New revisions made to an old law: No Child Left Behind

Ashley Murphy, Staff Writer

There are times when the United States government does something that the leaders believe is in the country’s best interest, and then there are times when they realize that that particular something was actually only making the problem worse.

Fortunately for educators across the country, the latter is the case as the country’s leaders take action to improve the damage the No Child Left Behind (NCLB) Act left in its path in public schools.
Last Wednesday, the U.S. House of Representatives met and nearly unanimously passed a revision to NCLB, giving states back the control of the testing that the federal government was so diligently enforcing.

This revision has been a long time coming, since the original NCLB Act expired in 2007.

While the original act had nothing but good intentions to ensure that low-income and minority students were not being left behind, the problem with the original bill was that it left a majority of schools across the U.S. labeled as “failing.” Because of this fear of failing, many schools left their teachers with little to no choice but to teach to the test, taking away creativity with lessons in the classroom.

The Council of the Great City Schools recently did a study that showed an average student takes somewhere in the neighborhood of 112 standardized tests between pre-kindergarten and grade 12, and only a fraction of these were federally required.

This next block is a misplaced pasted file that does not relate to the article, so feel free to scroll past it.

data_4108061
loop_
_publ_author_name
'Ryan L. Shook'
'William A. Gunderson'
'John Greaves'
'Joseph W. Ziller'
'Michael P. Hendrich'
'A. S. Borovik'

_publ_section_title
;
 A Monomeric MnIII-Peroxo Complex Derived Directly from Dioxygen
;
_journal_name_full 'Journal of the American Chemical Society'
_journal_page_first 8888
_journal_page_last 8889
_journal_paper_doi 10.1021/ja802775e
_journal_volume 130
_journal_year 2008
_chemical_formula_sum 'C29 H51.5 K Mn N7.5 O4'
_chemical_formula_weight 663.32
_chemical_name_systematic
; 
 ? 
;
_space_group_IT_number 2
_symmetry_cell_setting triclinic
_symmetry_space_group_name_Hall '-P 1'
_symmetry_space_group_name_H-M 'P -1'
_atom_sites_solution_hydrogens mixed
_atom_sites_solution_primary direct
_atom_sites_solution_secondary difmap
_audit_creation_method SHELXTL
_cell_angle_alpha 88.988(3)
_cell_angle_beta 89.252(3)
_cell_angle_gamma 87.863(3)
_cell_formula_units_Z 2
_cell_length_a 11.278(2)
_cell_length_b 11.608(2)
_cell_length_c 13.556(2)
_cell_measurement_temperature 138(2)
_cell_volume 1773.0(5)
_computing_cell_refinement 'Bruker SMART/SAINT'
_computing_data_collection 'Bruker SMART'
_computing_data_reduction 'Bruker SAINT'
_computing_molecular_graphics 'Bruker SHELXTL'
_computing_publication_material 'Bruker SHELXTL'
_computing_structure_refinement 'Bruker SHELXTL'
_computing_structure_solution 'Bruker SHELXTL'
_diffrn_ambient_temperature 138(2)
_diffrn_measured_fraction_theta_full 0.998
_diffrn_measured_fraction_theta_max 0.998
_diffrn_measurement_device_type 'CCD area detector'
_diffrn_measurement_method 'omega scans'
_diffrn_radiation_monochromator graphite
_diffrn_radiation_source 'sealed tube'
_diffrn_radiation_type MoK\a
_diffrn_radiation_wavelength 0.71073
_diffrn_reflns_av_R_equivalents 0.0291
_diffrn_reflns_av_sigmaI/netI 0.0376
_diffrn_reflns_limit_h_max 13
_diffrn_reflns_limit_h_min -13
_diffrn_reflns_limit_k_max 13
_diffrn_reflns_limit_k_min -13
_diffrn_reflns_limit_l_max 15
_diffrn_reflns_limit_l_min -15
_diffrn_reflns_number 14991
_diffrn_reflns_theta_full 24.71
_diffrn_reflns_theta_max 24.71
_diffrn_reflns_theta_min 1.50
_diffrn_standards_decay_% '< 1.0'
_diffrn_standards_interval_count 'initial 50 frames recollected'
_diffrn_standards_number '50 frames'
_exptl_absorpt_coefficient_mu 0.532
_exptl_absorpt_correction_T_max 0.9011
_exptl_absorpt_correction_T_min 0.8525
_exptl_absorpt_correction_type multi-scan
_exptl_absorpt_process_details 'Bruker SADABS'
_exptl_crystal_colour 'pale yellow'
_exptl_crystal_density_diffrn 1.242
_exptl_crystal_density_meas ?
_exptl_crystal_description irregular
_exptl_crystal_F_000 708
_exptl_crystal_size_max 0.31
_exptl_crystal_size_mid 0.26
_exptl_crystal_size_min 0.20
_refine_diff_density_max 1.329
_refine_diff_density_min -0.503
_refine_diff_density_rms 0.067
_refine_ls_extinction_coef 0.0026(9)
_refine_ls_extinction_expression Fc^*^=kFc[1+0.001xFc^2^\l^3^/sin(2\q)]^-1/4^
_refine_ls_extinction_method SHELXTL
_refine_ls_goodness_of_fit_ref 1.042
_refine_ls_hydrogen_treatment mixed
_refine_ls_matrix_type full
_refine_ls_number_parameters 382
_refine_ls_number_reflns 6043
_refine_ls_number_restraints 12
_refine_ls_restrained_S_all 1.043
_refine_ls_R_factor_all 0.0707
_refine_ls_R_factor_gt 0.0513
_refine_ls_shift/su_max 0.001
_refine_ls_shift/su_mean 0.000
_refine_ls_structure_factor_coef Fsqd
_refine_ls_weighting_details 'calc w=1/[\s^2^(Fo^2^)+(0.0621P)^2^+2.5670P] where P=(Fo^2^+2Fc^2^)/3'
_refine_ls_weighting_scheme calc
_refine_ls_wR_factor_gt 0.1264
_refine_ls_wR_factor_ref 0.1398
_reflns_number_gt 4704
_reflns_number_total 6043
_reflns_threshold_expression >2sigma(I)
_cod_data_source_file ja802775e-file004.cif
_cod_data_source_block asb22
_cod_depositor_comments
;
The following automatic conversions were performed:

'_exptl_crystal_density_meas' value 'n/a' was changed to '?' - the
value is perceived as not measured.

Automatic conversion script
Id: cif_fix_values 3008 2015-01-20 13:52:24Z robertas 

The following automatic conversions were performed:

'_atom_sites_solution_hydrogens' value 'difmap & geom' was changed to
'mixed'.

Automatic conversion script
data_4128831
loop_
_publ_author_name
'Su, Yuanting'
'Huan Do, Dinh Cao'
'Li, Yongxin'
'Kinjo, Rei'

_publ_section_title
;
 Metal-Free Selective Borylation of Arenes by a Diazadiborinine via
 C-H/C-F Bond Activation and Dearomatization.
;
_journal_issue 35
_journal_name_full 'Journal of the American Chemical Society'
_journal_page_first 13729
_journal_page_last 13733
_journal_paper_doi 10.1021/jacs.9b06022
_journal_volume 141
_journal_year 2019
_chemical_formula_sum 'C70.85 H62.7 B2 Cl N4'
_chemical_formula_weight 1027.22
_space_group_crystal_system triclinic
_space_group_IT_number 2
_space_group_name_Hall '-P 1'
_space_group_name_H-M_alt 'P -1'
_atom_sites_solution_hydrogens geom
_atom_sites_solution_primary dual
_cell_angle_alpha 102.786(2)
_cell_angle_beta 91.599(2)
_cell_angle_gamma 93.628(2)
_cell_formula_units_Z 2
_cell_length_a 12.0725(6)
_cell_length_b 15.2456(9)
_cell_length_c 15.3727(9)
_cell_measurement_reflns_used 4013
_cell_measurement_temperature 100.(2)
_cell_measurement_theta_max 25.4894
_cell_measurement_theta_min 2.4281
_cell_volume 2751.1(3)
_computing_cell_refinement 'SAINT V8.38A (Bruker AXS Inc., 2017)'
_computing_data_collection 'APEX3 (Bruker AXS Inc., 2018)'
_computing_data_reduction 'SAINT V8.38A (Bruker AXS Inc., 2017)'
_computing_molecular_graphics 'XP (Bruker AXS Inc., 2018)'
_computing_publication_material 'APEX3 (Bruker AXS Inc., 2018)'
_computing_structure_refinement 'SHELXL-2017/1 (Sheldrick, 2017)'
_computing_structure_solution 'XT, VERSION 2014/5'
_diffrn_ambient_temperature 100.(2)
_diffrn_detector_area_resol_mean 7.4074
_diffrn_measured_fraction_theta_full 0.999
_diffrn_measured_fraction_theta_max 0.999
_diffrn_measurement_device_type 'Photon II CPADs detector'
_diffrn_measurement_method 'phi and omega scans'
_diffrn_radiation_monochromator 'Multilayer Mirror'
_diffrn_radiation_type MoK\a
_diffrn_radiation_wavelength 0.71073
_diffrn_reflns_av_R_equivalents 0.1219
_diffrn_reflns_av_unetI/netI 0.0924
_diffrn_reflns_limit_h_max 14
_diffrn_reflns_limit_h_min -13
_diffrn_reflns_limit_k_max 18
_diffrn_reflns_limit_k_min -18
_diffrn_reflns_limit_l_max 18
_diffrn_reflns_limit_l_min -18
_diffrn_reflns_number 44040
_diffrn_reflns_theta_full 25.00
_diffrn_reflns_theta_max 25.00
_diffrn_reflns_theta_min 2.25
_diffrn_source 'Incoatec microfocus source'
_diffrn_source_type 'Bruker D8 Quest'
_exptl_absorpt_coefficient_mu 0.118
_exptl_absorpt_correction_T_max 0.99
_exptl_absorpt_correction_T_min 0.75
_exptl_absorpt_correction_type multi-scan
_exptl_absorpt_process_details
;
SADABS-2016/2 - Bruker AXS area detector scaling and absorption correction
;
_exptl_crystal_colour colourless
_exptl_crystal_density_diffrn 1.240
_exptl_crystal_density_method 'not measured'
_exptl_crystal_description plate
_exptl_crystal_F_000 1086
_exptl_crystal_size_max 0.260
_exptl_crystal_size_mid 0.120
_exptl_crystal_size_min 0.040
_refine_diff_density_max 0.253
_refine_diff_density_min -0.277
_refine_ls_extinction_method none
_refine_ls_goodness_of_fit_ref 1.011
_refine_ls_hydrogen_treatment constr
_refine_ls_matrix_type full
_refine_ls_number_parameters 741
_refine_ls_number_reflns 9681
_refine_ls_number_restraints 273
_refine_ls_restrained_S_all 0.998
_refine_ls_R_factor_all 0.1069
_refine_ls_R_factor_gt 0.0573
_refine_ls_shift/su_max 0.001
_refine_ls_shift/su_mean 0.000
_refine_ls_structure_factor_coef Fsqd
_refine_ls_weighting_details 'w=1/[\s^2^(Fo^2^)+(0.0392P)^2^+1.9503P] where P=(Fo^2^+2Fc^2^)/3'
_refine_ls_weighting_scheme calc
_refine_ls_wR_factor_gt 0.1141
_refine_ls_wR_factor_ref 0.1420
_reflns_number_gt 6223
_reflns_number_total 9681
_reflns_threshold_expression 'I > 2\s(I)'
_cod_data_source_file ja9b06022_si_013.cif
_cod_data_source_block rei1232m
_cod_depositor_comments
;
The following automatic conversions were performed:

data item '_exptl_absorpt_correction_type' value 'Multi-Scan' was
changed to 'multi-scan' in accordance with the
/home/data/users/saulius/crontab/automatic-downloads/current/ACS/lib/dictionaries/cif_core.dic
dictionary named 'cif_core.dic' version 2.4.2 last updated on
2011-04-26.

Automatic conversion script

For one Wayne State College future educator—among others to be sure—these tests drew some concerns. Nathan Kackmeister is a senior studying secondary social science education, and to him this bill is mostly good news.

“NCLB did concern me because too many teachers encourage cramming material into the minds of students to pass an exam, and then they basically forget all of it,” Kackmeister said. “I think there needs to be a way of measuring achievement, but it shouldn’t always be in the form of a test.”

In the revision to NCLB, annual math and reading tests are to be required in grades three through eight and once more in high school in order to see students’ progression. But instead of solely basing schools’ success on tests, states can rate their schools based on other factors, such as advance courses offered, graduation rates and student surveys.

“States need to listen to their teachers and students,” WSC graduate Brittney Means said. “Students learn differently, so they don’t test the same way. So schools should be evaluated in different ways.”

Now, education majors with test worries on their minds can sleep easily knowing that steps are being taken to give teachers back their freedom in classrooms.

Hopefully, this will in turn give children back their inspiration in learning.